A list appeared on screen of the amount of tax returns released by other presidential candidates in past years as Schmidt provided a bland response that only reinforced Guthrie's assertion: "...when you don't disclose something, one side is demanding you disclose it. People in your own party are saying you ought to disclose it. I think the American people look at it and they go immediately to, 'What's he hiding?' Whether that's a fair conclusion or not."
A very believable moment in Game Change, HBO’s derogatory movie portrayal of Sarah Palin in the 2008 campaign. In a scene at a hotel bar in Phoenix on election eve, McCain-Palin senior campaign strategist Steve Schmidt, played by Woody Harrelson, tells campaign manager Rick Davis and senior adviser/speechwriter Mark Salter the state of John McCain’s mood:
He’s the most depressed I’ve seen him in the entire campaign. I can’t get him to stop watching MSNBC, which only makes him more miserable.
Isn’t that a common malady from watching MSNBC? Video below:
As NewsBusters reported last Wednesday, the stars and executives involved in the production of HBO's Sarah Palin-bashing film "Game Change" have given $200,000 to Democrats and liberal causes in recent years whilst donating absolutely nothing to Republicans.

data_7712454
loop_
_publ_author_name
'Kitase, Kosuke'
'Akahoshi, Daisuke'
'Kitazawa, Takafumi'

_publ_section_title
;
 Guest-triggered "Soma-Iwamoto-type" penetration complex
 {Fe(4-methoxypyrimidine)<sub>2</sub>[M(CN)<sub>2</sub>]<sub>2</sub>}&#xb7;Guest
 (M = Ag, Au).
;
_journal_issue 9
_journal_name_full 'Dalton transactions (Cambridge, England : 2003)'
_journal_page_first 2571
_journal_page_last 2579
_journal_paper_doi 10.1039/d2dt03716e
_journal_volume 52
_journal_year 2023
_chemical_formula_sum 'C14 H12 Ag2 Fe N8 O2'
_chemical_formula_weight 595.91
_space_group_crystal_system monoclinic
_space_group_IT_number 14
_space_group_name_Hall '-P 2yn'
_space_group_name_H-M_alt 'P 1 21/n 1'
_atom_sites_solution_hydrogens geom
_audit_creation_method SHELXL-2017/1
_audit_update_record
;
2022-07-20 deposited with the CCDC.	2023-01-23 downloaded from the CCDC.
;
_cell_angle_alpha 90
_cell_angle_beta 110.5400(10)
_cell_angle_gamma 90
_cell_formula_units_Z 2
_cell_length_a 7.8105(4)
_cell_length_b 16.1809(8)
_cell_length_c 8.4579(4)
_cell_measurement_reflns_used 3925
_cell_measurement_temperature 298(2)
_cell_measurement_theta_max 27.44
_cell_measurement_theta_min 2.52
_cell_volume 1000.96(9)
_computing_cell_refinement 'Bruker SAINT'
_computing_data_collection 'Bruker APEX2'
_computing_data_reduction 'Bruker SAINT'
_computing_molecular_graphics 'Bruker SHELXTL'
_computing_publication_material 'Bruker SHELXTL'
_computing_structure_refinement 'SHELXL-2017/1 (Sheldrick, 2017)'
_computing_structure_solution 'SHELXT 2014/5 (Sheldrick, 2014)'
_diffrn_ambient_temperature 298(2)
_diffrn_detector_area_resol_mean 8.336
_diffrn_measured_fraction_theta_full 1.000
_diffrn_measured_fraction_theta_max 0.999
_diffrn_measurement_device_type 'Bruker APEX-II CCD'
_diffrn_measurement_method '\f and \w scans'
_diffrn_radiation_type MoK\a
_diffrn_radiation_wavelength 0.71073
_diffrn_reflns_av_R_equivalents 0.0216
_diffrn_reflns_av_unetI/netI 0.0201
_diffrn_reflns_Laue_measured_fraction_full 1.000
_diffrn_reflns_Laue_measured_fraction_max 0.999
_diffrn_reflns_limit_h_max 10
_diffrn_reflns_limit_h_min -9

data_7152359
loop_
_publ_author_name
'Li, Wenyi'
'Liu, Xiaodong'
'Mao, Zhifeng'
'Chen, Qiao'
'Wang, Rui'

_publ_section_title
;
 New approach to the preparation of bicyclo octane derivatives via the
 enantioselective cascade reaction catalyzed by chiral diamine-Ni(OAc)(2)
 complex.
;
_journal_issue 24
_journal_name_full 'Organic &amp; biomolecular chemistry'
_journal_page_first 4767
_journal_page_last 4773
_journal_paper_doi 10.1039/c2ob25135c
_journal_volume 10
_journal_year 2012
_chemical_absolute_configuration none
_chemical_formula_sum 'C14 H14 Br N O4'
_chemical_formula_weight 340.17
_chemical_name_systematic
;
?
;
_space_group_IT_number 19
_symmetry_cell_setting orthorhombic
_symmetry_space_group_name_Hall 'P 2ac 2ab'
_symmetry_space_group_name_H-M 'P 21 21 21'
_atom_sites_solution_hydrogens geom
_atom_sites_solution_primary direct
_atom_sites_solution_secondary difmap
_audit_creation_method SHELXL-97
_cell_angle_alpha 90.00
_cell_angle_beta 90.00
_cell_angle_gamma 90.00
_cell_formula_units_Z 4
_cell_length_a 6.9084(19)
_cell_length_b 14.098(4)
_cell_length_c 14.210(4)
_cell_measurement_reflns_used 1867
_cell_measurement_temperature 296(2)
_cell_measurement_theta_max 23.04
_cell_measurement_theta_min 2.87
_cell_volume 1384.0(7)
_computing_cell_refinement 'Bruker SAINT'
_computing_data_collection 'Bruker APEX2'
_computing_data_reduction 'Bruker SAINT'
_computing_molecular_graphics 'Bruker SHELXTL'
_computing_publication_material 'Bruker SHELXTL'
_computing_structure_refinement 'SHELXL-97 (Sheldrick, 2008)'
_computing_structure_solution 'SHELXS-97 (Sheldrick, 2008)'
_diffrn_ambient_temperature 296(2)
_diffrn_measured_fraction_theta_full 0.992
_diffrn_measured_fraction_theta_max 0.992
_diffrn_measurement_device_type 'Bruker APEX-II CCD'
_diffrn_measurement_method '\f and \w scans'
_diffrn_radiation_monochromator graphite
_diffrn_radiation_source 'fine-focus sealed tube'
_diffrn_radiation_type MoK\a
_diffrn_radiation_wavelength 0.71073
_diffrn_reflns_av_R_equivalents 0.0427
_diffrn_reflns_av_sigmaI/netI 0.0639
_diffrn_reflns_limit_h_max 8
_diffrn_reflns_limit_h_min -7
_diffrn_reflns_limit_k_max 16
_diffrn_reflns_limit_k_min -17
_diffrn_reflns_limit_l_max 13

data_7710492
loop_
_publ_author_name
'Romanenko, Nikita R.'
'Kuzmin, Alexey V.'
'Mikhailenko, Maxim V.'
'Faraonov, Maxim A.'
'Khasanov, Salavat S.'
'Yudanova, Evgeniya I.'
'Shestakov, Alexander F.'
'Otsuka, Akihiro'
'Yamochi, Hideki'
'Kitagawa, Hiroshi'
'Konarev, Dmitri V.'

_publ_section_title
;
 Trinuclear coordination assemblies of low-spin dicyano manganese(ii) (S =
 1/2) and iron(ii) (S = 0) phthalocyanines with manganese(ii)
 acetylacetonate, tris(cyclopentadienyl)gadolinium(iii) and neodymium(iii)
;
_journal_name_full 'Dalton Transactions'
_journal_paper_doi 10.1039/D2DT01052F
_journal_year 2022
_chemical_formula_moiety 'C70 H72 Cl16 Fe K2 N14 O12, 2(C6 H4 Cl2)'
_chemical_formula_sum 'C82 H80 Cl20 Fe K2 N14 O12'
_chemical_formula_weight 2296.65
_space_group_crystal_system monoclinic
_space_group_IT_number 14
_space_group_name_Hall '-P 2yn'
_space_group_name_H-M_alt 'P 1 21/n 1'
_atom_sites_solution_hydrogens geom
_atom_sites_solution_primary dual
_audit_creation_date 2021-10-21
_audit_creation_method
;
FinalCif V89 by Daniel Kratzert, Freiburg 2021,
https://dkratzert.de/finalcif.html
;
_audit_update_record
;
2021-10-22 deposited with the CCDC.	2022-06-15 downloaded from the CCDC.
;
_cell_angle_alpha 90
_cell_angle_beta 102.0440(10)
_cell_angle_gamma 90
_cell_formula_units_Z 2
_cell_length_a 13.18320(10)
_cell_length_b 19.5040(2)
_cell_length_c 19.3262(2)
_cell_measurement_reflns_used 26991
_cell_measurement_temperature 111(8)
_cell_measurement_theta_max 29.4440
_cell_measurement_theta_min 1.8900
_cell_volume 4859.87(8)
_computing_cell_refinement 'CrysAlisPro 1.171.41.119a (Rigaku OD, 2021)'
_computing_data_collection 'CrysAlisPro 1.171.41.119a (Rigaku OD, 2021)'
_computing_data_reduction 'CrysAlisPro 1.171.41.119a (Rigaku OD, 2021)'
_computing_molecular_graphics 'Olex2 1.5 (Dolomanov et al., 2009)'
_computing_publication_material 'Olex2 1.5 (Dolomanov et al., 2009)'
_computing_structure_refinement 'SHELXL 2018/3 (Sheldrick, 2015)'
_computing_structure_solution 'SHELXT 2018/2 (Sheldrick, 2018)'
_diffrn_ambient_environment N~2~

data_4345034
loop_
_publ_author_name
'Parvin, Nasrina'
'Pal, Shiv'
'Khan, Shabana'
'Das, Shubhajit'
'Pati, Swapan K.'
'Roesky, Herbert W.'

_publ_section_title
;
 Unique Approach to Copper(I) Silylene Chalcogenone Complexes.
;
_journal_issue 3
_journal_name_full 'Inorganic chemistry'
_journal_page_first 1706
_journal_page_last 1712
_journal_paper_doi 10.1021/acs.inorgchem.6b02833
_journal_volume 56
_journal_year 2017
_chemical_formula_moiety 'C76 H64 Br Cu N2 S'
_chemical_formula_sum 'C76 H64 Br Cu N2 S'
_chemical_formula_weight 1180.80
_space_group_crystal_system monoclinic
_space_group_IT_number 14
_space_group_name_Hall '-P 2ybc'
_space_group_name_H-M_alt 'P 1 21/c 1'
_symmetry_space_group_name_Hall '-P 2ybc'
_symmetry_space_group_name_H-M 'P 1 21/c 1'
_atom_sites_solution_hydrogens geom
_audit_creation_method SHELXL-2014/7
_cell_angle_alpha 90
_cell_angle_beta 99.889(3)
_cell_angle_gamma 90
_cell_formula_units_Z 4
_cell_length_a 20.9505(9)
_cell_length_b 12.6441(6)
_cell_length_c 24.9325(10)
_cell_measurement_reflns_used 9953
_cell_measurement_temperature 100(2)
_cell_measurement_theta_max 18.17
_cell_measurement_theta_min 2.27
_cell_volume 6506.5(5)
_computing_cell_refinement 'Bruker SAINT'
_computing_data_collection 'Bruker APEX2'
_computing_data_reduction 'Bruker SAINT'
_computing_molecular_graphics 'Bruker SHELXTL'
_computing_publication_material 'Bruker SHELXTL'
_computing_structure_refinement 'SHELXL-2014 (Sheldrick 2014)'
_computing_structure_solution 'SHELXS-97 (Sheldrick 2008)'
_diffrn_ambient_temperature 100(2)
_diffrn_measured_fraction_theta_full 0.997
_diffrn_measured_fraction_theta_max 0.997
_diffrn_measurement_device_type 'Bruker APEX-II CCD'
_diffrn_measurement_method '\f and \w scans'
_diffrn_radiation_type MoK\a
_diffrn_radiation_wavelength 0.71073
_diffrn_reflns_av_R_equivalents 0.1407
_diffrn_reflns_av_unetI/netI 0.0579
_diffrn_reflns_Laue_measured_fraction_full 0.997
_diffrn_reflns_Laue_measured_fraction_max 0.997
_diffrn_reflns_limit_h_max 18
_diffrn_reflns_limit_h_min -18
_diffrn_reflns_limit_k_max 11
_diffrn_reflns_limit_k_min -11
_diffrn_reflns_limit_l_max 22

Now we learn from a Men's Journal interview with "Game Change" star Woody Harrelson that what members of the GOP say makes him "weep for humanity" (MJ questions in bold, Harrelson's answers in regular print, serious vulgarity warning):
As NewsBusters reported Sunday, despite his failure as the McCain-Palin campaign’s senior adviser, and his subsequent backstabbing of the candidates he represented, HBO’s “Game Change” made him the hero of its Palin-bashing film that premiered Saturday.
The crew on MSNBC’s Morning Joe, with Schmidt as its guest, continued with this pathetic idol worship Monday (video follows with transcribed highlights and commentary):
Now that HBO's Sarah Palin-bashing film "Game Change" has premiered, it is fascinating to note that its two heroes are the very advisers who not only were responsible for the worst presidential campaign in decades, but also ended up backstabbing the candidates they represented.
Although Sen. John McCain (R-Ariz.) kept true to his word that he wasn't going to watch HBO's Sarah Palin-bashing film "Game Change" which premiered Saturday evening, he did have some harsh words about it on Fox News Sunday.